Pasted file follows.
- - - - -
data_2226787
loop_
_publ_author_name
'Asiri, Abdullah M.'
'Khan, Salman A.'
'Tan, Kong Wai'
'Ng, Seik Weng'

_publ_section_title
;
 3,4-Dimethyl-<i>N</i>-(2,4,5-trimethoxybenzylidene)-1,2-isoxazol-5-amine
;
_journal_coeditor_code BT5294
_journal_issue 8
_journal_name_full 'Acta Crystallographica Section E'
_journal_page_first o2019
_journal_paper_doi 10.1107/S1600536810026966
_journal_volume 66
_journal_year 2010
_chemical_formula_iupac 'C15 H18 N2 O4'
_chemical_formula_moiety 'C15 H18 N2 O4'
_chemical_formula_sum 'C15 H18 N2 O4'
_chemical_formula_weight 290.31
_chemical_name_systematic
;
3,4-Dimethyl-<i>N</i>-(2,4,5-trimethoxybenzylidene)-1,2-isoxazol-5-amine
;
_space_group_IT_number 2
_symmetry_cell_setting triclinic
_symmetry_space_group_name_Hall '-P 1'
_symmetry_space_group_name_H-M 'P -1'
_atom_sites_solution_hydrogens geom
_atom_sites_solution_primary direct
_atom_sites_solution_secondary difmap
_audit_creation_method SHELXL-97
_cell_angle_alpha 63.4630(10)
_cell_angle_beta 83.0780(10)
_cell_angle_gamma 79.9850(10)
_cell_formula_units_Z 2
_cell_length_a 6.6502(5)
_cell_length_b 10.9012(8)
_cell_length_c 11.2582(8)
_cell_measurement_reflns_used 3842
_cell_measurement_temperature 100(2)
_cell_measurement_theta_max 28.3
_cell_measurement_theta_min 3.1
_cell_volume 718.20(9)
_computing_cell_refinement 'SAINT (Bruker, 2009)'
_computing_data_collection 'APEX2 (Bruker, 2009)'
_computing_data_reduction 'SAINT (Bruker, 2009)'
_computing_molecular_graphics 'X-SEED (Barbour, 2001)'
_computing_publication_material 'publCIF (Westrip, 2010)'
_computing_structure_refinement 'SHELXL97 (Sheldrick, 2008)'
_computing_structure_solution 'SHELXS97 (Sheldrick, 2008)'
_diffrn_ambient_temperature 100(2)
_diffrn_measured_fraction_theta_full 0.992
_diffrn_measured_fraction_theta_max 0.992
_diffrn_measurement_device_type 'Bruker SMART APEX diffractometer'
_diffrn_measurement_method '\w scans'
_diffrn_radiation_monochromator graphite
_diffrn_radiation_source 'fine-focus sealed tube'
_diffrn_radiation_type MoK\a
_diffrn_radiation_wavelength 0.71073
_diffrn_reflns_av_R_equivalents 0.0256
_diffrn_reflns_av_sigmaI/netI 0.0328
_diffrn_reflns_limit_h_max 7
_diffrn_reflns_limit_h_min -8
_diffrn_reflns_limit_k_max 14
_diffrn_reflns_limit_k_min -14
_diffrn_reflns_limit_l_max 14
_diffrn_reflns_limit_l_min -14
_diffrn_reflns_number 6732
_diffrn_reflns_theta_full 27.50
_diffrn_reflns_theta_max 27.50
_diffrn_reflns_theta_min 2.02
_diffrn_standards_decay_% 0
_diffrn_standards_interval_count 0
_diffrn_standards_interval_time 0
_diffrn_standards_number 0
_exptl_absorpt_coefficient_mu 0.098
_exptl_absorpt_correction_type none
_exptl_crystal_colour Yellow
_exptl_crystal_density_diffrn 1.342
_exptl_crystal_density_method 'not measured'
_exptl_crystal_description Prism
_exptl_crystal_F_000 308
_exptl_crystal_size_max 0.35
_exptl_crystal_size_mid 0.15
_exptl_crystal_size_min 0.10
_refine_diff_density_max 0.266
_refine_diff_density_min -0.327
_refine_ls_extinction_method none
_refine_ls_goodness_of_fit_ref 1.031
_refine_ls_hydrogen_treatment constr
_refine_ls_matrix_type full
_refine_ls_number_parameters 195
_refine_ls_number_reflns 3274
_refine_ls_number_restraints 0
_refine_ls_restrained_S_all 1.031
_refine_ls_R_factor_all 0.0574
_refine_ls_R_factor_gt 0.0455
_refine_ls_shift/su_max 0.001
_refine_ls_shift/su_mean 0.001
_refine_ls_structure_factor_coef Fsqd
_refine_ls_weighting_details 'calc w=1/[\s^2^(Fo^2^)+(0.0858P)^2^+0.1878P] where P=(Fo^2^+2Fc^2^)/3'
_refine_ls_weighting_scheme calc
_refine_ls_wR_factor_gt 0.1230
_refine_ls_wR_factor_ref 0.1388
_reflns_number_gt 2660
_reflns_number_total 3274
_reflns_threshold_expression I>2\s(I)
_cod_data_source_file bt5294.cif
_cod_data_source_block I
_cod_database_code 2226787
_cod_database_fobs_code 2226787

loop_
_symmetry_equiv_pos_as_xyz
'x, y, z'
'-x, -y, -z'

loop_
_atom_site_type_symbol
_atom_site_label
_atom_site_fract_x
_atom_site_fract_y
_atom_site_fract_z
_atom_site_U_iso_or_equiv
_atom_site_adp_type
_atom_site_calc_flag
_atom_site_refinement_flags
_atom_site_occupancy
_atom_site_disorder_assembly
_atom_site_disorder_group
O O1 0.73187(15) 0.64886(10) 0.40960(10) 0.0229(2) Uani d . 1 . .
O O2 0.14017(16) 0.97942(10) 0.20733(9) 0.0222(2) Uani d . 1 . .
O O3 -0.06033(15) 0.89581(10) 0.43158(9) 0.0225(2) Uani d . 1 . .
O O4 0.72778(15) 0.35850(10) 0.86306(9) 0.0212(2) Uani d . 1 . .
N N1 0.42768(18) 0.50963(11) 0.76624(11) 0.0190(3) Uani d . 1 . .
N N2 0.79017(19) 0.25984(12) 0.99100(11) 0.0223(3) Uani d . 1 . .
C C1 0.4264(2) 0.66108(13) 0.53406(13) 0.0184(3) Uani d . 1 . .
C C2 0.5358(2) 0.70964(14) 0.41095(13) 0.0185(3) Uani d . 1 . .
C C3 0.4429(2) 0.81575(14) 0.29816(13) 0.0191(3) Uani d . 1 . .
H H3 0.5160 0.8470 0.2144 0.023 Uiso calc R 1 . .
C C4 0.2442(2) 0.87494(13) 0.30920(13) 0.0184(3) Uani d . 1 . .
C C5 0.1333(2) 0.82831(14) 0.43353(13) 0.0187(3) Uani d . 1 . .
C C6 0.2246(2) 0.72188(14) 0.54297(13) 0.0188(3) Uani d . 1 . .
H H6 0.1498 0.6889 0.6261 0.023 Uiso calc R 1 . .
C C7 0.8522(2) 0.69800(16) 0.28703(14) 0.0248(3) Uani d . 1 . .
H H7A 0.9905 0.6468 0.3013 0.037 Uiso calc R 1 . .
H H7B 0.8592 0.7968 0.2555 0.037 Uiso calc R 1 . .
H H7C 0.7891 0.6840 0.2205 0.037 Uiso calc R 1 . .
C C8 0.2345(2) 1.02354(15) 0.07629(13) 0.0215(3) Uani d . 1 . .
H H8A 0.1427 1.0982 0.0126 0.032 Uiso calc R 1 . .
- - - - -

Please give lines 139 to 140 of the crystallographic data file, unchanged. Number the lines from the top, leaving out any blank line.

C C2 0.5358(2) 0.70964(14) 0.41095(13) 0.0185(3) Uani d . 1 . .
C C3 0.4429(2) 0.81575(14) 0.29816(13) 0.0191(3) Uani d . 1 . .